In Part 1, I explored what the writer’s voice is and why it’s so important?” In Part 2, I gave suggestions on ways to develop your voice and how to know if your voice is unique? In my final installment, Part 3, I’ll tackle the tricky notion of how to apply your voice to multiple genres and formats.
As writers, we don’t want to limit our creativity based on arbitrary notions like genre/format. Not that long ago -- sometime between 2012 and this morning-- Hollywood gatekeepers discouraged or, worse, prevented writers from working in multiple genres and formats. As recently as five years ago, these same gatekeepers expected writers to have spec episodes of existing shows. TV writers and screenwriters rarely “crossed the streams.” Network sitcom writers only wrote on network sitcoms. Procedural writers were procedural writers. Genre writers wrote from an alley out back. I mean only wrote about aliens, demons, robots, etc. Lower-level TV writers weren’t “allowed” to develop until they reached a certain level on staff.
But the times they are a-changin'. You are now freer to move about the cabin-- no longer prohibited from writing in multiple formats and genres.
PICK A LANE… FOR NOW.
Succeeding in any genre means knowing the specific tropes, conventions, techniques, and approaches in that genre. Then you must know if you’re coming at it head-on but with a unique POV or subverting the genre entirely. It may take some time for you to figure out your strongest genre. As a snowboarder, I rode with my left foot forward for years, and I never got the hang of it. As soon as I switched to goofy (right foot forward), I fell only 25% as much and looked like a snowboarder. Now I can ride well either way. You’ll become a stronger writer by trying to write several types of projects.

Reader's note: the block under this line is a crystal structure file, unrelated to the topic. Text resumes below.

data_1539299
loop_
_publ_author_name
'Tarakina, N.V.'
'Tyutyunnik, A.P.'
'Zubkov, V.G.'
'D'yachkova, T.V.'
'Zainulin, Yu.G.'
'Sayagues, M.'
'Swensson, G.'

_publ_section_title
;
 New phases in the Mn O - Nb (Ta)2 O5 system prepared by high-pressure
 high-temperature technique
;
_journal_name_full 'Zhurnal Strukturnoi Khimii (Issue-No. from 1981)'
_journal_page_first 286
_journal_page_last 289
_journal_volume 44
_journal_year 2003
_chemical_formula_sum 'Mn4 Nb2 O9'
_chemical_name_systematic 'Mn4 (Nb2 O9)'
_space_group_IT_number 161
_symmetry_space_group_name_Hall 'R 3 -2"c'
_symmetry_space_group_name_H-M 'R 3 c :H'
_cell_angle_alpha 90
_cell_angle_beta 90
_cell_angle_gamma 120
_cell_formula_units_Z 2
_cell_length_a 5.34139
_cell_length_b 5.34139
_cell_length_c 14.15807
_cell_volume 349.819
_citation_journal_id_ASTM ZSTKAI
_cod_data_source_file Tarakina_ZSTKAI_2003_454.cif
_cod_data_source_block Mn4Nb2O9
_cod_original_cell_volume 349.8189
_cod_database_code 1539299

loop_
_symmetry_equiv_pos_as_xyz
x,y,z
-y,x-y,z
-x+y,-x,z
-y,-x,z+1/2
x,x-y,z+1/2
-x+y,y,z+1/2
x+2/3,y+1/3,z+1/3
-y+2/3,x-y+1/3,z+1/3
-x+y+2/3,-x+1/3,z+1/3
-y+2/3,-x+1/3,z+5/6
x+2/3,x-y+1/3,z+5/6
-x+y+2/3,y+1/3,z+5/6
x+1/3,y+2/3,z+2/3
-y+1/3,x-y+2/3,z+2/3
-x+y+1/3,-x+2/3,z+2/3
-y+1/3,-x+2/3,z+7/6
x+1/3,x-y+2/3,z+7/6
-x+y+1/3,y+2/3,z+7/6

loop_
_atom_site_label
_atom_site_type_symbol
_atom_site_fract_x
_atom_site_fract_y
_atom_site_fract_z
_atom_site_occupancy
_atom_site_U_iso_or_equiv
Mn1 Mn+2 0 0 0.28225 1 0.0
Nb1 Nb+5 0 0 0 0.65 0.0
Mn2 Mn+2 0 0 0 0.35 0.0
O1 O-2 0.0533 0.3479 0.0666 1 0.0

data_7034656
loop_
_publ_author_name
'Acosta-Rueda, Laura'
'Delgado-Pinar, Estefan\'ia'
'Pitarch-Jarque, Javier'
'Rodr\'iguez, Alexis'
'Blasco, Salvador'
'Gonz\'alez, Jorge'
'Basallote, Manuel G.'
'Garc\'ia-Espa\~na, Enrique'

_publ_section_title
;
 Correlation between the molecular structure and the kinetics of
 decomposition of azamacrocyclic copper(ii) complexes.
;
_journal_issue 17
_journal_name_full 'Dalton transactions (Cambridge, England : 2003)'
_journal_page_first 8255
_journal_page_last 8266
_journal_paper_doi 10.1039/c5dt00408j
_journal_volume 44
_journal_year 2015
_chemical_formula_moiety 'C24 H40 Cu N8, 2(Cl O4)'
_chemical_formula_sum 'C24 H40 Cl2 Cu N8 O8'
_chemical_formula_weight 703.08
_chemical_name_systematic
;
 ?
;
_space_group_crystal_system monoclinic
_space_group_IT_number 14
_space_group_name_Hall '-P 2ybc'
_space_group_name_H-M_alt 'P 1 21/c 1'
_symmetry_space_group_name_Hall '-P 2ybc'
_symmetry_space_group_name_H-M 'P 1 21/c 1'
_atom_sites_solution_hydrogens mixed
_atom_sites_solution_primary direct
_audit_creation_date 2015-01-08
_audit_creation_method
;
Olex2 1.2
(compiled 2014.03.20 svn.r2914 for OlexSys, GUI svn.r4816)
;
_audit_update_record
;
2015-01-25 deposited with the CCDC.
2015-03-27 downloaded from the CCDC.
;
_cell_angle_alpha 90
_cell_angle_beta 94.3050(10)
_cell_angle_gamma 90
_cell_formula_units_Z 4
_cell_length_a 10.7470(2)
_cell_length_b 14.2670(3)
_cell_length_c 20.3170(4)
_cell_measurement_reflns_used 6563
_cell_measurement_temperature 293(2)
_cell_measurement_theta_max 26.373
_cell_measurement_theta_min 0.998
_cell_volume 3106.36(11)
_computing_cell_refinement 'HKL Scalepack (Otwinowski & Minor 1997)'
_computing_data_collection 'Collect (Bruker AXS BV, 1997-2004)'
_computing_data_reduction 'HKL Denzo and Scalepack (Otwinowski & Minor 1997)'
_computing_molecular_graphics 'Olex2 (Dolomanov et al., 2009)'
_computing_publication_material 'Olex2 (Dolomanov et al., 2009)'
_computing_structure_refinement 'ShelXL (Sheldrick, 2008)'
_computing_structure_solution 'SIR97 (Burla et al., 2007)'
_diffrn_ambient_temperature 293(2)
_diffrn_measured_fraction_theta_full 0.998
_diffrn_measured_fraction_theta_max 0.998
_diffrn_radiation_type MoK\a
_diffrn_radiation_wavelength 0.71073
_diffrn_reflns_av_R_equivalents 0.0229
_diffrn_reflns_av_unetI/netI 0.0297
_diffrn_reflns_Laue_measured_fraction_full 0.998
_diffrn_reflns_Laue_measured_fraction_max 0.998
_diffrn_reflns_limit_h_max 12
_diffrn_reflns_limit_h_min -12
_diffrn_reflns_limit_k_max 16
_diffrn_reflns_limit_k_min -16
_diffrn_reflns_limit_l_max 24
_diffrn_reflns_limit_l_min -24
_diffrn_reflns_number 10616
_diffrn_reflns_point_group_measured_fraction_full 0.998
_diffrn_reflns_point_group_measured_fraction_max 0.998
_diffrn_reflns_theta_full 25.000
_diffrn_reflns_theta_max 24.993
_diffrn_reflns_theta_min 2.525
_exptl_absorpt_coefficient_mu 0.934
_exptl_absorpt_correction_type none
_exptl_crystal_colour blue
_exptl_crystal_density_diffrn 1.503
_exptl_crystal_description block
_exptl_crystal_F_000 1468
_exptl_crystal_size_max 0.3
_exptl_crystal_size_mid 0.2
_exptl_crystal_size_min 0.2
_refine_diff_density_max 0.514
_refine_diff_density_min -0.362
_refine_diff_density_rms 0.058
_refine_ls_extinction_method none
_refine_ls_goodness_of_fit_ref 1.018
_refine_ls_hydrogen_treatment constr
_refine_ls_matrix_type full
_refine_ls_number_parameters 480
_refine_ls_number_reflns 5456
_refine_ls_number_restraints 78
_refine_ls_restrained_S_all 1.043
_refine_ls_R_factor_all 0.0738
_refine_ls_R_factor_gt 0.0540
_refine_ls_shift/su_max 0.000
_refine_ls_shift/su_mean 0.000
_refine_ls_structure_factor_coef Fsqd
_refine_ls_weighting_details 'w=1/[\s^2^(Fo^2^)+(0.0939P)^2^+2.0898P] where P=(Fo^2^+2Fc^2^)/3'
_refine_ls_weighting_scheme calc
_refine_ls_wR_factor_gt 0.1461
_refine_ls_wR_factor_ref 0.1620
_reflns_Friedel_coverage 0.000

The truth is, once you “make it” or “break in,” prove yourself, and reach a certain level, it’s much easier to get opportunities in new genres/formats. But until then, if you break in on a particular genre (i.e., staff first/sell a show in that area), you can become a prison of your own making. You’ll be frozen in amber, only writing time travel manatee erotica, period queer sci-fi erotica, or psychedelic multi-cam eroticomedy.
I have some pragmatic advice before you go bonkers and take out a one-hour Sons of Anarchy with mermaids with a multi-cam workplace comedy about a croissant factory. I think it’s pragmatic to have two EQUALLY STRONG samples in the same format and genre. What do I mean? I know. This shit can get confusing. If you’re a comedy writer, you can have two single-cam comedies or a single-cam comedy and a dramedy, or a single-cam and multi-cam. Any combination of those would be helpful. If you’re a drama writer, it’s beneficial to have some combination of a dark drama, light drama, horror, sci-fi, fantasy, crime, etc. Therefore, you could staff on a network drama or a cable genre show. Feature writers should also pay attention. It’s good to have two regency scripts, space operas, or horror comedies. Having two scripts in the same genre establishes your brand, making it easier for your reps to pitch you to showrunners and execs. It is also crucial as you apply to writing fellowships.